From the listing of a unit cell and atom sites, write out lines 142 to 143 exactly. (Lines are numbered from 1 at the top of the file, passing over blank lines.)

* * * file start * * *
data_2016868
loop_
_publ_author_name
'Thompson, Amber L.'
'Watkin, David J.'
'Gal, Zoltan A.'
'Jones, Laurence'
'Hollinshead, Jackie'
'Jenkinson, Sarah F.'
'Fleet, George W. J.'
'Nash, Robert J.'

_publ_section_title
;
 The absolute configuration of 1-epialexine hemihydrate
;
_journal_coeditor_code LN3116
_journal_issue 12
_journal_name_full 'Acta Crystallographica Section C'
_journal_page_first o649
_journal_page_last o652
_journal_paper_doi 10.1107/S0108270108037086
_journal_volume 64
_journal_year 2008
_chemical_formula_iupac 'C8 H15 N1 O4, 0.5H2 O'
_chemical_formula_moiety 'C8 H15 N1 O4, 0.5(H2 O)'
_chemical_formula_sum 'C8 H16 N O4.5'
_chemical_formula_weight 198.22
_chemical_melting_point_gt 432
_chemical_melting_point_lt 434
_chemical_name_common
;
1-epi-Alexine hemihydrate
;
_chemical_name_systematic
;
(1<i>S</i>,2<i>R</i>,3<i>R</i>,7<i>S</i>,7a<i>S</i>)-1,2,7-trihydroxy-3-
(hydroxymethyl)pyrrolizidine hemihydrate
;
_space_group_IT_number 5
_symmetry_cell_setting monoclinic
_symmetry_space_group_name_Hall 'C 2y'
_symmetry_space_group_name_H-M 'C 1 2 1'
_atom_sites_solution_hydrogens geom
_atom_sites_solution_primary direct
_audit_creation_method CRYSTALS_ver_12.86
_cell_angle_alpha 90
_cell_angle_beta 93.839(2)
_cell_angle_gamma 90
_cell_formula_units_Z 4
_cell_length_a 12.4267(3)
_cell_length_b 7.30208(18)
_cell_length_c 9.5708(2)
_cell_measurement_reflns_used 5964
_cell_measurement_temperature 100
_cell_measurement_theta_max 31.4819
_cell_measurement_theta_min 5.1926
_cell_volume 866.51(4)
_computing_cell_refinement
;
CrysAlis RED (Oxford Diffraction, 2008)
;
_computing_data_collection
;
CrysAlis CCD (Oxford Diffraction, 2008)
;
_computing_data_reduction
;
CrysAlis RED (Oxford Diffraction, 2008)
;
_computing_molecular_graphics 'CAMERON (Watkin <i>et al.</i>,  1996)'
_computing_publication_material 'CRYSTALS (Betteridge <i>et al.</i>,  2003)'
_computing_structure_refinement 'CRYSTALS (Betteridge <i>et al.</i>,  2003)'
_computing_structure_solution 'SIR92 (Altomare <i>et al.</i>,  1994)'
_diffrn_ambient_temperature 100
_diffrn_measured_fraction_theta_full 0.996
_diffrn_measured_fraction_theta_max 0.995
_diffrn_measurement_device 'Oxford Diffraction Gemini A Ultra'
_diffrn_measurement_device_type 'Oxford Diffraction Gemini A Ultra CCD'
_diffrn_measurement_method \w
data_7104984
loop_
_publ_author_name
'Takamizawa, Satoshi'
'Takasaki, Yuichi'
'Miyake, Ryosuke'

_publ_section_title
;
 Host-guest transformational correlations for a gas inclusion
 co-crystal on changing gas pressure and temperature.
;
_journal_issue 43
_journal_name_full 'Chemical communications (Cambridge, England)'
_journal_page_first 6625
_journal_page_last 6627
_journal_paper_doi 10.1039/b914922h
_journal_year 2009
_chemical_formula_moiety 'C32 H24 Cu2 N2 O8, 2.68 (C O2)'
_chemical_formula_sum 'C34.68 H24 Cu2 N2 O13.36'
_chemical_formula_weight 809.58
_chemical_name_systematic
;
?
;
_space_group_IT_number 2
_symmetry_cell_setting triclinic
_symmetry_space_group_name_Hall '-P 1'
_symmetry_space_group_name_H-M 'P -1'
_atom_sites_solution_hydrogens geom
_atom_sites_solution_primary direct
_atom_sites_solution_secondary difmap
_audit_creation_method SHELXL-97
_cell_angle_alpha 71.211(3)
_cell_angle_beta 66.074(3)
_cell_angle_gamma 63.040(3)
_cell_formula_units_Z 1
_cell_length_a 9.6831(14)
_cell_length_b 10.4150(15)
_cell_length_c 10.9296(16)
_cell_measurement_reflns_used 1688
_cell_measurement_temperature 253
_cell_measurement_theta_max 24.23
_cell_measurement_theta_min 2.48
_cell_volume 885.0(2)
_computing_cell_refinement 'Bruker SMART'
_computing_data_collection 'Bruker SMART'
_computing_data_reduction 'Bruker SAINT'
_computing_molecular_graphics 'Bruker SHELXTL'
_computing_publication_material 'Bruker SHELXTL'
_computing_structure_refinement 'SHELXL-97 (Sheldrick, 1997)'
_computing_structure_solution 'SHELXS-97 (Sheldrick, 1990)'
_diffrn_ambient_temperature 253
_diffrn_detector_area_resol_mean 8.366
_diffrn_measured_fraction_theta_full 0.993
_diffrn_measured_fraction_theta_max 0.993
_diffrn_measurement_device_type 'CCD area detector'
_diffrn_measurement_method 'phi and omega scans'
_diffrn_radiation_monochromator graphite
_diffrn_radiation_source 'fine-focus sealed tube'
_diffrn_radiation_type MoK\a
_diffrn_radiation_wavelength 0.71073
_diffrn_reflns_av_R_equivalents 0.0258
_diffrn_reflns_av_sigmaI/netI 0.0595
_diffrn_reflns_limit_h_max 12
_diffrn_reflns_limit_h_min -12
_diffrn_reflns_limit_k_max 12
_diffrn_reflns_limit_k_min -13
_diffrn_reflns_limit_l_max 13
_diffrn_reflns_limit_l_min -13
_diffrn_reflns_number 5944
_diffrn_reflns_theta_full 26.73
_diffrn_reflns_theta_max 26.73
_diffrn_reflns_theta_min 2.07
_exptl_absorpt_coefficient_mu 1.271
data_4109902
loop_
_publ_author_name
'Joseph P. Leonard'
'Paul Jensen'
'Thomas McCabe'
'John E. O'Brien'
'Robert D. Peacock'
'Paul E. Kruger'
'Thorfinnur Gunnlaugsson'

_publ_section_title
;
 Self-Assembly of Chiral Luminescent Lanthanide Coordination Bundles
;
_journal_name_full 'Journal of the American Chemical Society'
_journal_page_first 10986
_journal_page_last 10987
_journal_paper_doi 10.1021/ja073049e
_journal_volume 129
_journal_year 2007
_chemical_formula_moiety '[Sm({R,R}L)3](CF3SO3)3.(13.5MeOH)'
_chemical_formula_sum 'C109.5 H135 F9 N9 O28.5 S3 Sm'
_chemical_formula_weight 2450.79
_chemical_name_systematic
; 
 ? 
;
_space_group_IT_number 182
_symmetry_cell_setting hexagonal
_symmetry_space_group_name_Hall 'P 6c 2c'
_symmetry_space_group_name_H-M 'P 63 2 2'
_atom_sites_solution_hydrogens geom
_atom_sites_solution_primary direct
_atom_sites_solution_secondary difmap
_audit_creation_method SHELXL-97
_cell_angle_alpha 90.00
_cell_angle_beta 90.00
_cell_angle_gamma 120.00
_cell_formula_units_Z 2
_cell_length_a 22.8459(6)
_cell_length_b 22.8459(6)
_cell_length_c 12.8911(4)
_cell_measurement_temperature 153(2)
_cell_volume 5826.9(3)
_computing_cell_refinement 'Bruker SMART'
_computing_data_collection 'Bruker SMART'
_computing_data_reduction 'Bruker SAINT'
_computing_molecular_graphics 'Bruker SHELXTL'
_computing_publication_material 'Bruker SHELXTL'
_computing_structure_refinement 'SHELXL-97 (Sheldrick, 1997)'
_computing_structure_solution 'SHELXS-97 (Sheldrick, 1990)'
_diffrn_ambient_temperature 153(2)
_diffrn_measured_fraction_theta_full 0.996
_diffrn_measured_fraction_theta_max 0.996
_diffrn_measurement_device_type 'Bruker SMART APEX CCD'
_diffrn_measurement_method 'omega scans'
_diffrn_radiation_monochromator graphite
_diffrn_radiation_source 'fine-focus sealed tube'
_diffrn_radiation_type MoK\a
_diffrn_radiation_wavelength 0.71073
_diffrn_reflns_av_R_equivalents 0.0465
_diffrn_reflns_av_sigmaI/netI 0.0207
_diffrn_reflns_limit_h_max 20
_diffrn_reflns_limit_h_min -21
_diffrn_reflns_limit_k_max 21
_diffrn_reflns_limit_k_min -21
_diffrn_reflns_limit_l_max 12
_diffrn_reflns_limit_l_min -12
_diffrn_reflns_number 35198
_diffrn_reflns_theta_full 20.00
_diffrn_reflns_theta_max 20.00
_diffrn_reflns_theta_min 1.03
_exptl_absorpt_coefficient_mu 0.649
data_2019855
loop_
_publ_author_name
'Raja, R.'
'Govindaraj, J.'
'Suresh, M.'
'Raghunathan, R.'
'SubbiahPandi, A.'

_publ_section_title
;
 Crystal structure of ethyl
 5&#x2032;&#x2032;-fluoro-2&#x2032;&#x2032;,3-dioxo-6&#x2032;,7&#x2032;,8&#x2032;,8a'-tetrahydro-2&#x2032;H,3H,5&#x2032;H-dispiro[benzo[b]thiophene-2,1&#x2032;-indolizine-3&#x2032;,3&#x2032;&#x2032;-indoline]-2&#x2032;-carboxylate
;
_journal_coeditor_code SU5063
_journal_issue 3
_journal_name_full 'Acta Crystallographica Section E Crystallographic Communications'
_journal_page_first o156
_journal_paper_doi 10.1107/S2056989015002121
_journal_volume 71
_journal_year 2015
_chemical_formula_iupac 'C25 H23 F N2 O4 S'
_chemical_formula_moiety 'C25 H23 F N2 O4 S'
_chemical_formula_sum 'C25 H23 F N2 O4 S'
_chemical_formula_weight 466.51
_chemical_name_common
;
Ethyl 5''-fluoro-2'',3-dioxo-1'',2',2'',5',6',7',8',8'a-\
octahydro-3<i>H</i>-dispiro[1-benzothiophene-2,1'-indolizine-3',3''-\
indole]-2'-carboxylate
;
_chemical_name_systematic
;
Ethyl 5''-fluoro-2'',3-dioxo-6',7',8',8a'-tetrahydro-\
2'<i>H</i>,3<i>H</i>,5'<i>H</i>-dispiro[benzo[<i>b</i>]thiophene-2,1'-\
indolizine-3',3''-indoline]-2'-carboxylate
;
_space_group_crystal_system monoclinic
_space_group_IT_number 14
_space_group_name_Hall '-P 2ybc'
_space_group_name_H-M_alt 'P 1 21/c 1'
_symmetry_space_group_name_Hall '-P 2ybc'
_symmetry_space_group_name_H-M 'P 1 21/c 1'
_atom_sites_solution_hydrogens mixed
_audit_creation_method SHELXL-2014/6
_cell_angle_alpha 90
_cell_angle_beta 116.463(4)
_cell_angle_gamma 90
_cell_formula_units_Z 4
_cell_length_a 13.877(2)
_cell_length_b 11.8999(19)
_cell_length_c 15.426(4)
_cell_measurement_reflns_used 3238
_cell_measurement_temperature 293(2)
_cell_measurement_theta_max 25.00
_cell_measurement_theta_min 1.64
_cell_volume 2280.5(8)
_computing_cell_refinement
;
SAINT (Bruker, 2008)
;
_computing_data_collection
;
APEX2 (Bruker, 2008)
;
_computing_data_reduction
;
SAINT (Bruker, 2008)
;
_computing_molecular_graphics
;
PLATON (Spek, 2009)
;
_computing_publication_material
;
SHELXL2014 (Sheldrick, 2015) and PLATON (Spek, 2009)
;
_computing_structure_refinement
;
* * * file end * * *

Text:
_diffrn_reflns_av_sigmaI/netI 0.0595
_diffrn_reflns_limit_h_max 12